Pacific Drive Review - Road Trippy

  • First Released Feb 21, 2024
  • PC
Mark Delaney on Google+

Ironwood Studio's debut is a challenging roguelite caRPG rich in atmosphere, complexity, and fascinating lore.

In my personal life, I loathe driving, but video games have a way of making it more fun. Rarely does a video game make driving as engaging and enjoyable as Pacific Drive does, even though it can be much more challenging than any real-life drive I've ever taken. With a ton of gameplay depth, an intoxicating atmosphere, and a New Weird story I obsessed over, the debut game from Ironwood Studios dazzled me even though it occasionally left me stranded in the breakdown lane.

In both story and gameplay terms, I've not played a game much like Pacific Drive before. Stuck in a mysterious section of the Pacific Northwest called the Olympic Exclusion Zone (OEZ) that's been closed off for years due to science-defying activity, you're meant to find a way out of a region known to swallow almost anyone who enters it. You'll do this in roguelite runs in which you drive a station wagon through a semi-randomly generated level or series of levels, collect crafting gear and other vital resources, and then race against a storm to get to a spacetime-disrupting "gateway" that propels you back to the safety of an abandoned auto shop, where you'll deposit your resources and use them to improve your vehicle and character for subsequent runs.

For more than 20 hours, this formula never wore out its welcome with me, despite some truly grueling situations that sometimes felt insurmountable. By way of great attention to detail and depth, Pacific Drive becomes a challenge early on and consistently raises the bar even as you markedly improve your car. It feels like it unfolds--as do many roguelites--to the cadence of two steps forward, one step back.

Are we there yet?
Are we there yet?

You won't just have to worry about obvious car problems like flat tires, though they'll occur often in the early-game while your tires are no better than would-be spares. You'll need to ensure the car's body, like side panels and doors, are in good condition so that they may protect you from the often-irradiated OEZ. You'll need to be wary of the times when you get out of your car, as various hazards, like towers giving off jolts of electricity and hunks of metal that fly around like UFOs, are openly hostile to you. And as the game goes on, the list of these "anomalies," or enemy entities/events, only gets longer.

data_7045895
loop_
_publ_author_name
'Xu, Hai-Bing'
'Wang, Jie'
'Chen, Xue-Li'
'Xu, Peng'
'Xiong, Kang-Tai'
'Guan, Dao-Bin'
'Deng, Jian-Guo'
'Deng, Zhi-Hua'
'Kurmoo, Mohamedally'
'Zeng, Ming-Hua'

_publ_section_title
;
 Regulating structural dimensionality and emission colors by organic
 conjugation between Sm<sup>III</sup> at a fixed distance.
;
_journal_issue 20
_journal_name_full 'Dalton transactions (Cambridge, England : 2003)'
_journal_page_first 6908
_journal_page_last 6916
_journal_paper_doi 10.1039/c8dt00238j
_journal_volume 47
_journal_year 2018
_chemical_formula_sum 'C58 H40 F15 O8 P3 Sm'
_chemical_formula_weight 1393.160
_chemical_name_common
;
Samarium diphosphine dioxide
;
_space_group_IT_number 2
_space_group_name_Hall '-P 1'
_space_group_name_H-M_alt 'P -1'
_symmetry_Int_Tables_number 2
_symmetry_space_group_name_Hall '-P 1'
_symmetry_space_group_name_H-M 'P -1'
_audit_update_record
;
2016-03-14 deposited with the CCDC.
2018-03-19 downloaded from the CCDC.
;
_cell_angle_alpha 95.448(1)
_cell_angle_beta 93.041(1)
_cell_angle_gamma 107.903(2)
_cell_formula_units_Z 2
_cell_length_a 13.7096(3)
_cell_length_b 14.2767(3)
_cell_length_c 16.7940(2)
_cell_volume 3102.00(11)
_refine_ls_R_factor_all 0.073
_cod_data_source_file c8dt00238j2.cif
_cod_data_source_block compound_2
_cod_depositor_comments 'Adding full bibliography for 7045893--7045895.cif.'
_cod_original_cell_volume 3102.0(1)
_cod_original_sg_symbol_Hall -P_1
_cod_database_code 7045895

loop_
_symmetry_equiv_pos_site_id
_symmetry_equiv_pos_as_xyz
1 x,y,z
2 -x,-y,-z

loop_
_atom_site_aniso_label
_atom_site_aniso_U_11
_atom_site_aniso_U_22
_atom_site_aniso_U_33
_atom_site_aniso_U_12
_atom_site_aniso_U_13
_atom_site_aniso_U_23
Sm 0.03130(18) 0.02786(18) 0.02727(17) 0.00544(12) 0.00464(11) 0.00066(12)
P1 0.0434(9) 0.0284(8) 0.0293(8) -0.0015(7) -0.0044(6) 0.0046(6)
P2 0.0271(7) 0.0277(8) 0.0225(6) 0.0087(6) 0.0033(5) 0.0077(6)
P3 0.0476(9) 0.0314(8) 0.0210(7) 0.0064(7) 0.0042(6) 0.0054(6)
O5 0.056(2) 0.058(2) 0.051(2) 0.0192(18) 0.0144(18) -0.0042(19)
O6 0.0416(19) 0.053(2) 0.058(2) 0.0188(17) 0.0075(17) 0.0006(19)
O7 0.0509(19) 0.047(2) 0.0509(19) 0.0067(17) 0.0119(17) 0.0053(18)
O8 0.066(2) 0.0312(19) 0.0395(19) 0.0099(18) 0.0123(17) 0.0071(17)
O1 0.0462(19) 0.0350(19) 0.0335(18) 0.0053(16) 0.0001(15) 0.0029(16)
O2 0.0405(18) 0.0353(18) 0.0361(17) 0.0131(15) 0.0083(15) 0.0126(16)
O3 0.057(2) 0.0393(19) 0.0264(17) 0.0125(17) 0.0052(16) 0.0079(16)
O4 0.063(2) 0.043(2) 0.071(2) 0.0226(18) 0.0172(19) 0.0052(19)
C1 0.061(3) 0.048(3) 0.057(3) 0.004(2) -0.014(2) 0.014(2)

One fantastic element of these anomalies is their foreign designs and behaviors are so hard to decipher that it causes me to almost want to test them so I could better understand their nature and later know how to overcome them more wisely. But there's a simpler way: You can scan basically anything in the game to learn about it, from scraps of resources to anomalies, and even different kinds of stranded cars and trucks you'll see in each level.

But even then, scanning them only reveals an anomaly's behavior through weird excerpts of conversations you weren't present for, demanding you deduce the important traits of an anomaly from something out of context rather than simply scanning it like a video game's detective vision and immediately understanding it.

It's not just the uncertain nature of each anomaly, but the volume of them in later levels that makes each run a highway to hell. Needing to veer off-road to dodge one anomaly may leave you ill-equipped for the dirt path ahead, which is likely inhabited by other threats of its own.

Likewise, the game's true 24-hour clock means if you arrive at a stretch of road in the middle of the night without working headlights, it's going to be an uphill climb--including perhaps literally--to get out alive. Driving A to B is, in simplest terms, the nature of Pacific Drive, but in practice, it feels more like driving A to W to R to D to M, then finally reaching the temporary safety of B, before repeating that process until you hit the credits.

Wisely, all of your car's vitals are built right into its dashboard.
Wisely, all of your car's vitals are built right into its dashboard.

The trick to overcoming the high volume and wide variety of obstacles is to go on runs without your primary objective in mind. Sometimes, you'll need to back-burner that next major story beat to instead trek out in search of metal scraps, rubber, or one of dozens of other resources. Like with anomalies, scanning these objects can help you understand them better, including where to get more of them so you can eventually stockpile enough to make dramatic improvements to your car.

But the game is paced so well that, whenever you're feeling more durable behind the wheel of your slowly improving jalopy, it steps up its difficulty to match. Just as I'd gotten used to consistently having durable tires and working headlights, the game would throw new anomalies at me challenging me in other ways, like the life of my battery, or the rate at which the world would collapse in on itself.

With well over 100 different blueprints and upgrades to research, many of which will both practically and cosmetically improve your auto shop or car, the depth on offer is super satisfying. I loved bolting new contraptions onto my car such as expanded storage space, extra fuel tanks, and a resource radar that pings items I'm in search of not just because each one had an obvious and instantaneous benefit while driving, but because it turned my run-down wagon into, eventually, something akin to the Ghostbusters' Ecto-1. The marrying of gameplay enhancements and visual style makes this part of Pacific Drive feel like a traditional RPG where I may equip armor that both suits my build and looks really awesome.